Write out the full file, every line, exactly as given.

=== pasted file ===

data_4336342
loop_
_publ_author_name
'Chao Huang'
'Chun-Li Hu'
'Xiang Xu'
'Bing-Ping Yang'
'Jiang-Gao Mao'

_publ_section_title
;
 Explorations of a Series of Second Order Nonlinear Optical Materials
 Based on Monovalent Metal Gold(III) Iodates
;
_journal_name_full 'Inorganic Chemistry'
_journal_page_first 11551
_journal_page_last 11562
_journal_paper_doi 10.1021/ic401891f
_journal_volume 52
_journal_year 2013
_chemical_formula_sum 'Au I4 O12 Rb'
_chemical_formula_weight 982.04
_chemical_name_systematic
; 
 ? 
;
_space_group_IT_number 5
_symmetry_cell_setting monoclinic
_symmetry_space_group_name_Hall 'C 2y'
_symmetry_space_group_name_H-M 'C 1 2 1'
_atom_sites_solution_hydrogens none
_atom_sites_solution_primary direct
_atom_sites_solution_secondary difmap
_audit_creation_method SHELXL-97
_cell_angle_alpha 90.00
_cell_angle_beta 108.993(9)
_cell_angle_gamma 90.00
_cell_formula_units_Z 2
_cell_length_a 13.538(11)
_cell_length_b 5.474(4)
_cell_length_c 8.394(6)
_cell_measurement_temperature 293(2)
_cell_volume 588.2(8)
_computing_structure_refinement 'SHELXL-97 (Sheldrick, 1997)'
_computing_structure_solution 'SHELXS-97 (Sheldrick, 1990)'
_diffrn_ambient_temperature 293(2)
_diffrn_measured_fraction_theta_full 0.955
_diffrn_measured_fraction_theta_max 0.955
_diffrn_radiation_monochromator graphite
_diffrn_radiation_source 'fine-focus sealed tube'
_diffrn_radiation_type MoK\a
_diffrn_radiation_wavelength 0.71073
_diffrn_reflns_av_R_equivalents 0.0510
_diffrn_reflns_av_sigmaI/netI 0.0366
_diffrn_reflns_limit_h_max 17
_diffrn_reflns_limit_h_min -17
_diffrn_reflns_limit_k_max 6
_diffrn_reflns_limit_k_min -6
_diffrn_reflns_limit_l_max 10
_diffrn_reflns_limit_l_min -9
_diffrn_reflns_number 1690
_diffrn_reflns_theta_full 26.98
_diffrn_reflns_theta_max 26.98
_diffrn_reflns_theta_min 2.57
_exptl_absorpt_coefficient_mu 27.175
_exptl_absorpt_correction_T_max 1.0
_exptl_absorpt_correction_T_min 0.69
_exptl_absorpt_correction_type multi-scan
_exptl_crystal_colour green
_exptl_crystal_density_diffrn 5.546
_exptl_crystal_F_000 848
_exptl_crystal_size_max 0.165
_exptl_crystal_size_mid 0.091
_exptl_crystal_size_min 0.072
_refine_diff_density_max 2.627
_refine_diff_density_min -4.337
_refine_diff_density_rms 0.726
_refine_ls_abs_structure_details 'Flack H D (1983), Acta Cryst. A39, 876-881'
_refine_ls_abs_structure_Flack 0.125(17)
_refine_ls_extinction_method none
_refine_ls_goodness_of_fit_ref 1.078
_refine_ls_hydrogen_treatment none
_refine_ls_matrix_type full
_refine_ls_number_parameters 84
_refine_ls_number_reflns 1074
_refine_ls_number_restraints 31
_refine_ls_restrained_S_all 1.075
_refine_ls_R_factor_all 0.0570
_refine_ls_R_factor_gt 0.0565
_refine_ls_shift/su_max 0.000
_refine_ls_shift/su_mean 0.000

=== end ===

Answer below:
data_4336342
loop_
_publ_author_name
'Chao Huang'
'Chun-Li Hu'
'Xiang Xu'
'Bing-Ping Yang'
'Jiang-Gao Mao'

_publ_section_title
;
 Explorations of a Series of Second Order Nonlinear Optical Materials
 Based on Monovalent Metal Gold(III) Iodates
;
_journal_name_full 'Inorganic Chemistry'
_journal_page_first 11551
_journal_page_last 11562
_journal_paper_doi 10.1021/ic401891f
_journal_volume 52
_journal_year 2013
_chemical_formula_sum 'Au I4 O12 Rb'
_chemical_formula_weight 982.04
_chemical_name_systematic
; 
 ? 
;
_space_group_IT_number 5
_symmetry_cell_setting monoclinic
_symmetry_space_group_name_Hall 'C 2y'
_symmetry_space_group_name_H-M 'C 1 2 1'
_atom_sites_solution_hydrogens none
_atom_sites_solution_primary direct
_atom_sites_solution_secondary difmap
_audit_creation_method SHELXL-97
_cell_angle_alpha 90.00
_cell_angle_beta 108.993(9)
_cell_angle_gamma 90.00
_cell_formula_units_Z 2
_cell_length_a 13.538(11)
_cell_length_b 5.474(4)
_cell_length_c 8.394(6)
_cell_measurement_temperature 293(2)
_cell_volume 588.2(8)
_computing_structure_refinement 'SHELXL-97 (Sheldrick, 1997)'
_computing_structure_solution 'SHELXS-97 (Sheldrick, 1990)'
_diffrn_ambient_temperature 293(2)
_diffrn_measured_fraction_theta_full 0.955
_diffrn_measured_fraction_theta_max 0.955
_diffrn_radiation_monochromator graphite
_diffrn_radiation_source 'fine-focus sealed tube'
_diffrn_radiation_type MoK\a
_diffrn_radiation_wavelength 0.71073
_diffrn_reflns_av_R_equivalents 0.0510
_diffrn_reflns_av_sigmaI/netI 0.0366
_diffrn_reflns_limit_h_max 17
_diffrn_reflns_limit_h_min -17
_diffrn_reflns_limit_k_max 6
_diffrn_reflns_limit_k_min -6
_diffrn_reflns_limit_l_max 10
_diffrn_reflns_limit_l_min -9
_diffrn_reflns_number 1690
_diffrn_reflns_theta_full 26.98
_diffrn_reflns_theta_max 26.98
_diffrn_reflns_theta_min 2.57
_exptl_absorpt_coefficient_mu 27.175
_exptl_absorpt_correction_T_max 1.0
_exptl_absorpt_correction_T_min 0.69
_exptl_absorpt_correction_type multi-scan
_exptl_crystal_colour green
_exptl_crystal_density_diffrn 5.546
_exptl_crystal_F_000 848
_exptl_crystal_size_max 0.165
_exptl_crystal_size_mid 0.091
_exptl_crystal_size_min 0.072
_refine_diff_density_max 2.627
_refine_diff_density_min -4.337
_refine_diff_density_rms 0.726
_refine_ls_abs_structure_details 'Flack H D (1983), Acta Cryst. A39, 876-881'
_refine_ls_abs_structure_Flack 0.125(17)
_refine_ls_extinction_method none
_refine_ls_goodness_of_fit_ref 1.078
_refine_ls_hydrogen_treatment none
_refine_ls_matrix_type full
_refine_ls_number_parameters 84
_refine_ls_number_reflns 1074
_refine_ls_number_restraints 31
_refine_ls_restrained_S_all 1.075
_refine_ls_R_factor_all 0.0570
_refine_ls_R_factor_gt 0.0565
_refine_ls_shift/su_max 0.000
_refine_ls_shift/su_mean 0.000